1. Your doctor needs to reeducate himself. This is from a U.S. Department of Health & Human Services National Institute of Health study.

      “Concerns that the estrogen-like properties of isoflavones produce untoward effects in some subpopulations, such as postmenopausal women, are not supported by the clinical and epidemiologic research. Evidence indicates soyfoods can be safely consumed by all individuals except those who are allergic to soy protein, which is relatively uncommon in comparison to the number of individuals allergic to many other commonly-consumed foods”.

      https://www.ncbi.nlm.nih.gov/pmc/articles/PMC5188409/

      1. Tofu is an acidic lifestyle. Do the homework yourself that way you don’t have to rely on what a doctor says all the time. You can YouTube how to check the PH of foods to make sure you putting the right stuff in your body. Tofu is really bad for you

    2. Rebecca, you need to understand that all though your Dr. means well, he’s uneducated in nutrition.

    3. This is incorrect information about soy. The estriols in soy actually prevent women from getting too much estrogen. There is real science on this. Go to Nutritionfacts.org and look it up. Soy is also good for men, too. Huge myth about making men’s grow breast, etc.

    4. Not true about soy. Read about it at Nutrition facts.org – up to date studies. Start with Soy Milk. unless you doctor is a nutritionist is might have read some random article. I know more about nutrition than all my regular medical doctors. I use them for surgery, scans & tests, prescription drugs if necessary but not day to day healthy eating.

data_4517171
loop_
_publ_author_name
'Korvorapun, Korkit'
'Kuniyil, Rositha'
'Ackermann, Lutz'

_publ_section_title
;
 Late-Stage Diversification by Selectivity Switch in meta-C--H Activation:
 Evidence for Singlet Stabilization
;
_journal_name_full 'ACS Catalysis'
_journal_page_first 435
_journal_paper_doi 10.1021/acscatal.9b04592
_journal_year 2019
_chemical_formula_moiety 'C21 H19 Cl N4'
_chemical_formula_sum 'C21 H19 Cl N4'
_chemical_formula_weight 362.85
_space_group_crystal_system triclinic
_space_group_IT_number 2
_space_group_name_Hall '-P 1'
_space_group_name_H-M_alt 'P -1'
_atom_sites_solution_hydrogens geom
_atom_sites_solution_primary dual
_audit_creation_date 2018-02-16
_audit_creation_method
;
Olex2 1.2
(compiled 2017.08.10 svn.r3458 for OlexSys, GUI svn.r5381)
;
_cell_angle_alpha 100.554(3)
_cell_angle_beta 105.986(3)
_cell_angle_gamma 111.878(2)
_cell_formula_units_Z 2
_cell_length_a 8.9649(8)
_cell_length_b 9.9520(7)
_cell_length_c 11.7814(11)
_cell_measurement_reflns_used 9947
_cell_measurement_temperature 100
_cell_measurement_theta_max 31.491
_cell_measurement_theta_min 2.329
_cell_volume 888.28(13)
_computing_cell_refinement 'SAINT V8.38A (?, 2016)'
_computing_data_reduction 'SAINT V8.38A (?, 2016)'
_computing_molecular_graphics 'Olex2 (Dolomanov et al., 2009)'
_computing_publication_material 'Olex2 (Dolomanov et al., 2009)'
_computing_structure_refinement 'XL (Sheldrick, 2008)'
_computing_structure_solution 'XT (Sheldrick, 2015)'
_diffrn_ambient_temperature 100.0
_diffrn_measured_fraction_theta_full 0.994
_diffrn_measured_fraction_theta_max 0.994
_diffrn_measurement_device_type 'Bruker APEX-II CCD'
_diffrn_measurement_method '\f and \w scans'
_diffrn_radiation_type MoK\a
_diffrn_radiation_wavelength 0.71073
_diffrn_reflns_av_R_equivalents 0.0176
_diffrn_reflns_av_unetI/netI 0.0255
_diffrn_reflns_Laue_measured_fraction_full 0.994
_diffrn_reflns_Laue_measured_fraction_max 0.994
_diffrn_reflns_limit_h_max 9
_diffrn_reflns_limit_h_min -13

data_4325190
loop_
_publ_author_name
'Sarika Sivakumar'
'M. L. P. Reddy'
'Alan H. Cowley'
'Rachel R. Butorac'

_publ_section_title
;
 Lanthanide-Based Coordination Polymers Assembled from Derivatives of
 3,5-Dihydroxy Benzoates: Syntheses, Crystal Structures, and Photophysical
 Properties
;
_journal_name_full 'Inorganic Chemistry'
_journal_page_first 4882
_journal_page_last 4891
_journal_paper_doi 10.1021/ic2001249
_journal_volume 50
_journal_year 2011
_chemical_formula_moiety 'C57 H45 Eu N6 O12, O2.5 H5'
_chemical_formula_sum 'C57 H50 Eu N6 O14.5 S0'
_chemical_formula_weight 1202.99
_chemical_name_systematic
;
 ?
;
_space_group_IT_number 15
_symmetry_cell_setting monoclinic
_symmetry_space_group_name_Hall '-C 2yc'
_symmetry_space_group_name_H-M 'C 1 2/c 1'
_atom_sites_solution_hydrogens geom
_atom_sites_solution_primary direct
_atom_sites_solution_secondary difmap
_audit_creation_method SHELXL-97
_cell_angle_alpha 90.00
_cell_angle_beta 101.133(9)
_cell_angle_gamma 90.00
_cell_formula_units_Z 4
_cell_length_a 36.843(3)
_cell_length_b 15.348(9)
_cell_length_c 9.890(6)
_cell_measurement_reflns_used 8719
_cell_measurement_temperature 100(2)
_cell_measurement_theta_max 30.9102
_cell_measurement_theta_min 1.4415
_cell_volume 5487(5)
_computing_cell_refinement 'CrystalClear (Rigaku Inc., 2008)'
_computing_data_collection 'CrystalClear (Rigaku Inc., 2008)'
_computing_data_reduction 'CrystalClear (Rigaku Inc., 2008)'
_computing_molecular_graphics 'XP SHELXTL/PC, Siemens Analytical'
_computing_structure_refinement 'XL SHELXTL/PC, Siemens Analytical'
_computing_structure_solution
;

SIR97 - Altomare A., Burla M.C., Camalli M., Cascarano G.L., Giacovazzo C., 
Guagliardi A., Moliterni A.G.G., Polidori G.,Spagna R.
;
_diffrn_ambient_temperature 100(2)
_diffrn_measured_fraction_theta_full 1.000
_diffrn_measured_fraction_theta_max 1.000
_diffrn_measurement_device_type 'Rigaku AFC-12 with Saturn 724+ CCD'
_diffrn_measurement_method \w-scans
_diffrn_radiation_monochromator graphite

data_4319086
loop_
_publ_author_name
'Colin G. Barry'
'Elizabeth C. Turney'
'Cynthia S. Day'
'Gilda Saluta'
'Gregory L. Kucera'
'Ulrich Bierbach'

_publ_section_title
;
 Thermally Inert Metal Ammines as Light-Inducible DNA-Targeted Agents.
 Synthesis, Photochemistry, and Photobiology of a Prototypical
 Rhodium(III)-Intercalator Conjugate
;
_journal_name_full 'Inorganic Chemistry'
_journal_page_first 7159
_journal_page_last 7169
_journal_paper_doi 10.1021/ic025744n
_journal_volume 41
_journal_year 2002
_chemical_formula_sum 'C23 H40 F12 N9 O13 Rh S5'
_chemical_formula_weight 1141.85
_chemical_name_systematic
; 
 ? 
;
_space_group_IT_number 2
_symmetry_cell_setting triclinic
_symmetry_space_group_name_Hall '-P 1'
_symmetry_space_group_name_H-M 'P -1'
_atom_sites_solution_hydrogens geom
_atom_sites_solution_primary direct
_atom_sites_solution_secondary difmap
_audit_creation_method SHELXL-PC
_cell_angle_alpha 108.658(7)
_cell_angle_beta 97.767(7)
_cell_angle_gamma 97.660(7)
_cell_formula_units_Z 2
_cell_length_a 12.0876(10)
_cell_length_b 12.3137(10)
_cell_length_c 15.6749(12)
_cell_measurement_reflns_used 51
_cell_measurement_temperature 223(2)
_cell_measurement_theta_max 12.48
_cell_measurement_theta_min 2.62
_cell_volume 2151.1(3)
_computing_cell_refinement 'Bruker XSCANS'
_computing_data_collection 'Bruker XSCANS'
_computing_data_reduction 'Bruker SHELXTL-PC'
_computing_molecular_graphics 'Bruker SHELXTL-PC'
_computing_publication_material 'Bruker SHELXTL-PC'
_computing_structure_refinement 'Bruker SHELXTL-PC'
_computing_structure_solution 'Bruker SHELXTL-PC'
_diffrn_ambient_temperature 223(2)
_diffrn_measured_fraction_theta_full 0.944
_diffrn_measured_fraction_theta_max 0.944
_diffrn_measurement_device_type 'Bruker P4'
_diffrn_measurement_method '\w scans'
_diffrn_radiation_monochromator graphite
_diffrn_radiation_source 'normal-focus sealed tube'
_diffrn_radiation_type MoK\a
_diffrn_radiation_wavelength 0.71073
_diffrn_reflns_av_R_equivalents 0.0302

2. Eggs are NOT bad for you! You should do better research. You’re passing along the WRONG information. Eggs are great for you.

    And since you have no clue, GOD gave us chickens to eat along with their eggs. Been around for decades.

    Saying they are in short supply just means you have no clue what you are talking about. You should be ashamed of yourself for lying to your readers. Which I am NOT one but your article is horrible.

    1. My (vegan) food bill is always lower than my friends’ and family’s. To find reasonably priced vegan foods — all you have to do is google it.

      Chickpea omelette “eggs” are vegan, soy-free, and cheaper than real eggs. Crescentia posted a similar solution below using corn starch. Thanks for the idea Crescentia!

      1. Indeed! Not to mention that one can stockpile and store canned or dried beans, grains, some veggies & some fruits for years. Not so for meats.

    2. Rosie, do a little research. It’s much cheaper to be vegan, even if the government doesn’t subsidize vegetables. Rice, beans, fresh veggies and fruits. Viola!

    3. new to market is Simply Eggless. 16 oz should retail for $5.99. You can fry, scramble and get this bake with it! It’s gluten free, Tree Nut Free. Peanut free, dairy free, non-GMO and Pareve.

  3. Just played around in my kitchen this morning, craving “dippy” (over-easy) eggs. Here’s a delicious recipe I came up with that has a taste and mouth-feel as close to egg-yolk as you can get!

    1 tbsp of your favorite “butter”
    1/2 c water
    2 tsp corn starch
    1/4 tsp salt (black salt is best for this, but any will work. Can skip if you just want to salt at the end)
    1/4 tsp lemon juice
    Dash turmeric

    Heat on low, whisking frequently, until corn starch clears and thickens.
    Serve warm. Sprinkle with salt & pepper as desired.